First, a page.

Decided on March 02,1960

MURARI LAL Appellant
RAMPHAL Respondents


Sarjoo Prosad, C. J. - (1.)THIS is a defendant's appeal and is directed against the judgment and decree dated 5. 1. 52 passed by Shri Nand Lal Mathur, the District Judge of Alwar, affirming those of the Additional Munsif of Alwar dated 15th December, 1949.
(2.)THE dispute in this case relates to an area of 3 bighas and 18 bighas of land which formed part of a larger area of 35 Bighas 18 Biswas. It is not disputed that originally the whole of this area covering 35 bighas and 18 biswas was granted by the State of Alwar as Bhog Kharach for the temple of Shri Sita Ramji situated at village Ramgarh in favour of Haridas, the father of Murarilal, the defendant-appellant. In 192' the then Ruler of Alwar appears to have passed an order for resumption of all thess Muafi lands below 200 bighas. Accordingly the entire area was resumed; and in 1927, the disputed area of 3 bighas and 18 biswas was sold at auction, and purchased by the plaintiff on payment of Nazarana of Rs. 700/ -. Since then the plaintiff claims that he has been in possession of the land, and has made improvements thereon by planting trees and making other investments. Subsequently it appears that the then Ruler of Alwar directed by an order dated 22. 5. 33 that the Muafi lands should be restored to the Muafidars on the original terms (Ex. D. A.), and accordingly it appears that the rest of the area was restored to the defendant. So far as the area in the possession of the. plaintiff is concerned, which was sold to the plaintiff by the State authorities on payment of Nazarana, it appears that the Punya Department of the State in pursuance of the order of restoration took steps for taking possession of the disputed land from the plaintiff in order to give it back to the, Muafidar. THE plaintiff auction-purchaser naturally objected to the restoration of this area on the ground that he ad by virtue of his purchase acquired a vested right therein. His objection appears to have been overruled by the subordinate officers of the department, and finally his appeal to the Executive Council also failed on the 24th of January, 1946. THE plaintiff, therefore, instituted the suit for declaration of his title to the land in question. This suit was filed on the 5th of February, 1946. He claimed that he was the sole owner of the land and in possession thereof, and the defendant had no right to take possession of the same in pursuance of any order passed by the Executive Council, which was subject to the result of a civil litigation between the parties. In the alternative the plaintiff also prayed for a decree for recovery of the amount of Nazarana and for compensation to the extent of Rs. 1,400/- on account of improvements effected on the land in question.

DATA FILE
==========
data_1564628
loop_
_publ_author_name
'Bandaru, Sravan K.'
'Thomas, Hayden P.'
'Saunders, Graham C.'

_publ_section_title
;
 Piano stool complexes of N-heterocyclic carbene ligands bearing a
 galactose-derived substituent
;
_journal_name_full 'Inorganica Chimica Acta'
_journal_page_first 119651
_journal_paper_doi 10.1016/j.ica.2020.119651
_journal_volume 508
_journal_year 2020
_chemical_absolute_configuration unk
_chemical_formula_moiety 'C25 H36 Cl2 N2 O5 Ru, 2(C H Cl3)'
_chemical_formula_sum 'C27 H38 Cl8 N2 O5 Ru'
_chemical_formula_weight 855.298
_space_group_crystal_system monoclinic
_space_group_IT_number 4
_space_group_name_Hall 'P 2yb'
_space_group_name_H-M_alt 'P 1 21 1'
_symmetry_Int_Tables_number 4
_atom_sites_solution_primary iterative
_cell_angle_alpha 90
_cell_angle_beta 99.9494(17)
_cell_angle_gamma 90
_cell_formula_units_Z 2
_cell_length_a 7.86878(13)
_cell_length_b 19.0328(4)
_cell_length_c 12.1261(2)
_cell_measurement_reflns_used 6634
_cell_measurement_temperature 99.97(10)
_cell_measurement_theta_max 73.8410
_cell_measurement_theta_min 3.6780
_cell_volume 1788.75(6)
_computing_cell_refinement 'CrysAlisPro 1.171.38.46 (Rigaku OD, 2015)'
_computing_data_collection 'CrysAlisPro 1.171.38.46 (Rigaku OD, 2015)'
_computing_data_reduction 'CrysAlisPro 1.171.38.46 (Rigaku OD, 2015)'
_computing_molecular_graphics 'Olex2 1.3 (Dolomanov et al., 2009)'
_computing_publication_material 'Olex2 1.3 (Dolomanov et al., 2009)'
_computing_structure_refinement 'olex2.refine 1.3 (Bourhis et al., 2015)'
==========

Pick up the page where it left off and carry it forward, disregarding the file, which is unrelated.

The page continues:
The suit was resisted by the defendant, who pleaded in his written statement that the plaintiff, although he had made the purchase at the auction sale, was merely in possession as a lessee; and that on account of the order of restoration passed by His Highness, the plaintiff was no longer entitled to continue in possession of the land which had to be restored to the defendant, The defendant also disputed the allegation of improvement made by the plaintiff, and further pleaded that the suit was barred by time.

The courts below have refused to entertain the defendant's plea, and have decreed the suit of the plaintiff.